It is interesting to note that while alectinib inhibited phosphorylation of both ERK and AKT in EHMES-10 cells in vitro (Figure 2), alectinib treatment resulted in inhibition of only ERK phosphorylation in vivo (Figure 5C). The reason of this discrepancy is unknown at present. In the in vitro culture of EHMES-10 cells, ERK phosphorylation seems to be suppressed more efficiently than AKT phosphorylation by alectinib (Figure 2). Relatively low concentration of alectinib may penetrate orthotopic tumors, and therefore only ERK phosphorylation, but not AKT phosphorylation, might be inhibited in vivo.

Alectinib delays the intrathoracic progression of tumor cells with NCOA4-RET.

Figure 5: Alectinib delays the intrathoracic progression of tumor cells with NCOA4-RET. (A) EHMES-10/Eluc cells (1 × 106) were inoculated into the thoracic cavities of SHO-SCID mice (N = 10). The mice were treated with control (N = 5) or alectinib at a concentration of 60 mg/kg (N = 5) daily from day 24 to day 38. Bioluminescence was measured twice a week by IVIS. Data are the means ± SE. *p < 0.05 compared to control group. (B) Representative images are shown. (C) On day 38, mice were sacrificed and thoracic tumors were harvested. Cell lysates were obtained and analyzed by immunoblotting with antibodies against the indicated proteins.

The NCOA4-RET fusion gene is detectable in several types of cancer, including thyroid papillary carcinoma [2224], NSCLC [25], colon cancer [26, 27], and salivary gland duct cancer [28]. However, the incidence is generally rare. Recent studies reported that NCOA4-RET was detected in 1/936 NSCLCs [25], 1/3117 colon cancers [27], and 2/149 salivary gland cancers [28]. On the other hand, the incidence of NCOA4-RET in thyroid papillary carcinomas varies (1–86.7%) among reports. Rao et al. reported that the prevalence of NCOA4-RET (RET/PTC3) in thyroid papillary carcinomas in the Chennai population was 86.7% [22]. Ushenkova et al. reported that NCOA4-RET (RET/PTC3) was detected in 23.6% of all radiogenic thyroid papillary carcinomas in children affected after the Chernobyl accident [23]. These results suggest that the incidence of NCOA4-RET (RET/PTC3) may vary among different ethnicities, generations (age), and causes of cancer (sporadic or radiogenic). Analyses in larger cohorts are warranted to clarify the precise prevalence and characteristics of thyroid papillary carcinomas that present with NCOA4-RET (RET/PTC3).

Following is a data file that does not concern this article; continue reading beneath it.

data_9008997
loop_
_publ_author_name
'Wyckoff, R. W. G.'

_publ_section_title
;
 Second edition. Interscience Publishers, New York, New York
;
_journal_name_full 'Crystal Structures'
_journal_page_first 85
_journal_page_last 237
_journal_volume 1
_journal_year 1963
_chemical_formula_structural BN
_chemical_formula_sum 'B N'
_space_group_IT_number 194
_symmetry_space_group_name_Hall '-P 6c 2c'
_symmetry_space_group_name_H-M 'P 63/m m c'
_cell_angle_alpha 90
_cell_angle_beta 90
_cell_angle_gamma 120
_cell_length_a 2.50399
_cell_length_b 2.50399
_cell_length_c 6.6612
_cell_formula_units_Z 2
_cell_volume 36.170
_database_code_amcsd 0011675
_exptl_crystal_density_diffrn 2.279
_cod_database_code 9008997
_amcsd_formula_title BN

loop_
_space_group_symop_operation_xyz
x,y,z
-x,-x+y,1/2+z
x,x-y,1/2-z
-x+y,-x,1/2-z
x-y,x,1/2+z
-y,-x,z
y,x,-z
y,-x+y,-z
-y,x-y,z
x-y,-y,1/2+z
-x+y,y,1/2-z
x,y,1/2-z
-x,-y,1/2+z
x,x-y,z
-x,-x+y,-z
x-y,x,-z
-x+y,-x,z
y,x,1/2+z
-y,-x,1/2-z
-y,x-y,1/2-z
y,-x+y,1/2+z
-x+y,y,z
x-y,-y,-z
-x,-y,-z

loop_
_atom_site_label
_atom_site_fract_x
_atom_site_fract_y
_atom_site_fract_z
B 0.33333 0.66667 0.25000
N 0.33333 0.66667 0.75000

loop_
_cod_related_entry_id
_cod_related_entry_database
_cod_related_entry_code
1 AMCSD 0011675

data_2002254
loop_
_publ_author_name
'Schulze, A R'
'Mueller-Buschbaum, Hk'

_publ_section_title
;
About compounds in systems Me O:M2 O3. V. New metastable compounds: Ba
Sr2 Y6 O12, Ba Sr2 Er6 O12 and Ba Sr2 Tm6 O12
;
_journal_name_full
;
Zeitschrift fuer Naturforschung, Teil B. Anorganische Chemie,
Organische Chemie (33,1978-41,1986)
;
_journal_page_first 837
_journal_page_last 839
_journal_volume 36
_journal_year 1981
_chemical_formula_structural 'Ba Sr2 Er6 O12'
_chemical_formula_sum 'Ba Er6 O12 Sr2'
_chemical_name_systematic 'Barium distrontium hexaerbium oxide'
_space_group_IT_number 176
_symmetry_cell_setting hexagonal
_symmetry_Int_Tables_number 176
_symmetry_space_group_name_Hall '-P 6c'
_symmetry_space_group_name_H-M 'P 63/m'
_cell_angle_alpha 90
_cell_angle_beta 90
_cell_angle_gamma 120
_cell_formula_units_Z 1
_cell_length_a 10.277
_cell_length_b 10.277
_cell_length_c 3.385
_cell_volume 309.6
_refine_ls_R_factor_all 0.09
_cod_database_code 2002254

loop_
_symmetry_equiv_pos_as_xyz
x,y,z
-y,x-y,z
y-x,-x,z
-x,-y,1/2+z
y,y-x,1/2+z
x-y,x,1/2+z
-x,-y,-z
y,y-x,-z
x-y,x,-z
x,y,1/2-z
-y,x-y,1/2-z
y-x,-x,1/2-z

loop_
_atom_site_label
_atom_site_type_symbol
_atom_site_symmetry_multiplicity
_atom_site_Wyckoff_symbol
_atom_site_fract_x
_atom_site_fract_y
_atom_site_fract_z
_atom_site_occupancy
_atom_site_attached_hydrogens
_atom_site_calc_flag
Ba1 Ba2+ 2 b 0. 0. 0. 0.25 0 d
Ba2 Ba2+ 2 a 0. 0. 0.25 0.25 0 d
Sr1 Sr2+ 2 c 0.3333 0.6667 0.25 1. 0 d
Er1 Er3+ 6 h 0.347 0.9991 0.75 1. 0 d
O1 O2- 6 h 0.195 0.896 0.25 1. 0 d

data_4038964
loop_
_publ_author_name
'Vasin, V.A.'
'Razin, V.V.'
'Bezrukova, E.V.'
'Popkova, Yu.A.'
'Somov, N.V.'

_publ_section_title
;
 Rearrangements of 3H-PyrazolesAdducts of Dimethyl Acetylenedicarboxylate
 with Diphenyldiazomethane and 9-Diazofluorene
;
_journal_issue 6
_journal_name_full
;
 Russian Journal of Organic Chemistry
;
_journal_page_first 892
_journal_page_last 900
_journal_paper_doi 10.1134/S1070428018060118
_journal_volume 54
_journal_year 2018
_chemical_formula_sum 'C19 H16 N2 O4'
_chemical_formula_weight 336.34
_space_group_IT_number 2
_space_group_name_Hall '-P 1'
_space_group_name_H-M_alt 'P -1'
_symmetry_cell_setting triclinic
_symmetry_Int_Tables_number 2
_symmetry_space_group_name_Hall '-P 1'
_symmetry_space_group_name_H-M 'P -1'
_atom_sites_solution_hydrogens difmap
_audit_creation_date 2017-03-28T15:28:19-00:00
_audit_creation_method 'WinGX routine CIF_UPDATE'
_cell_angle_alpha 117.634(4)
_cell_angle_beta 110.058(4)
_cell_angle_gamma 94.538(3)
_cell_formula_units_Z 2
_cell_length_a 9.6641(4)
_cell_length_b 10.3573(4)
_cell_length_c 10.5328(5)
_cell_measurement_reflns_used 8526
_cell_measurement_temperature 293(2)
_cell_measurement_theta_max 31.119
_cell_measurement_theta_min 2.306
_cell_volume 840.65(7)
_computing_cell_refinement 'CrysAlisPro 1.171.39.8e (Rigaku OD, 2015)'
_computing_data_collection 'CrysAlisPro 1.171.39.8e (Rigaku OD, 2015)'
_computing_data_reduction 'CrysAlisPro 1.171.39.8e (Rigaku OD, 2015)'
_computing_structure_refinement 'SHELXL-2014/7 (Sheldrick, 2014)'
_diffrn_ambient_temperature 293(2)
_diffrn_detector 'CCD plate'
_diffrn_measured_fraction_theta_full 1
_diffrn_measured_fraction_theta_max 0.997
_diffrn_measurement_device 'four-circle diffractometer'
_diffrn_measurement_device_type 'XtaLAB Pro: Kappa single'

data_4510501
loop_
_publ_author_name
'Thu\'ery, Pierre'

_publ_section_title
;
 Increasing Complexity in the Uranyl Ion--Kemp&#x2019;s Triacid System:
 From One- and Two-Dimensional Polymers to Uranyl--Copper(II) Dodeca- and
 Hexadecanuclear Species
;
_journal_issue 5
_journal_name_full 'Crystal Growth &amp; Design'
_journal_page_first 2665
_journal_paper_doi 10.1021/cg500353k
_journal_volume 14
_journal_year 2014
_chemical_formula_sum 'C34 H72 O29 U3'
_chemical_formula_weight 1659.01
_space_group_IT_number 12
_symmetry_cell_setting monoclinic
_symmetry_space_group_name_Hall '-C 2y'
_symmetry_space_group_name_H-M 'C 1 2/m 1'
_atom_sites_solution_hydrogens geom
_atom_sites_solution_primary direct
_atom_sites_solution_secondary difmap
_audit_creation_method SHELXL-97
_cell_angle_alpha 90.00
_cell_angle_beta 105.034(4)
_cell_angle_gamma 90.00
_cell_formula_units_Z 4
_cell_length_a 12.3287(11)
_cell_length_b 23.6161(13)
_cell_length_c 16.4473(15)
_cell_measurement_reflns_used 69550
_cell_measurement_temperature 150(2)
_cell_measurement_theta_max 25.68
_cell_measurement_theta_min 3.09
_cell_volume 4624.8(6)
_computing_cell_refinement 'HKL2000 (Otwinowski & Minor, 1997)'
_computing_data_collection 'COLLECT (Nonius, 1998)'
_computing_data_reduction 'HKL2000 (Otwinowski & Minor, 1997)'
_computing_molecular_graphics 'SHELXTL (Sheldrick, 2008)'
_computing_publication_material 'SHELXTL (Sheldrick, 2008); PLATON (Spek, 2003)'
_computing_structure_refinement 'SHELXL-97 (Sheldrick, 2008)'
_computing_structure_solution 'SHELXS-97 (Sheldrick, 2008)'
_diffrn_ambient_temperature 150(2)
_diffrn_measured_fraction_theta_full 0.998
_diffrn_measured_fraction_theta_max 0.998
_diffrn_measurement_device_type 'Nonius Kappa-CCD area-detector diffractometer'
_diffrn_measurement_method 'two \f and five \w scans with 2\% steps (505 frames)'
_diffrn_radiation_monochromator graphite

RET-fusion genes are mutually exclusive with respect to their presence in NSCLCs compared to other driver oncogenes, such as EGFR-activating mutations and ALK translocations [9]. However, RET-fusion genes were incidentally detected in tumors that possessed other driver oncogenes after the acquisition of resistance to corresponding targeted drugs. Klempner et al. reported three EGFR-mutated NSCLC patients with RET-fusion genes that were concomitantly detected with the original EGFR mutation after acquisition of resistance to EGFR TKIs (two cases with CCDC6-RET and one case with NCOA4-RET) [24]. These reports suggest that RET-fusion genes, including NCOA4-RET, could act as an alternative driver in tumors when the original driver signaling is blocked.

KIF5B is the most prevalent (>80%) fusion partner of RET-fusion in NSCLCs [9]. In the experiments with BaF3 and NIH-3T3 cells transfected with RET-fusion genes, cells with KIF5B-RET were shown to have similar sensitivity to vandetanib and lenvatinib when compared to those with CCDC6-RET and NCOA4-RET [15, 29, 30]. However, clinical trials with RET inhibitors, including vandetanib, suggested that there is a considerable difference in the efficacy of RET inhibitors among RET-fusion partners. This indicates a limitation of experiments that involve only BaF3 and NIH-3T3 cells transfected with RET fusion genes. Unfortunately, native tumor cell lines with KIF5B-RET are not available or reported to our best knowledge. Therefore, KIF5B-RET-positive tumor cell lines need to be established from clinical specimens to obtain more clinically relevant findings. Establishment of native tumor cell lines with other RET-fusions, including TRIM33-RET, CLIP1-RET, and ERC1-RET, is also warranted.

In conclusion, we demonstrated that alectinib has inhibitory effects on tumor cells with NCOA4-RET in vitro and in vivo. Our preclinical results support the enrollment of NCOA4-RET-positive cancer patients in a clinical trial of alectinib.

MATERIALS AND METHODS

Cell cultures and reagents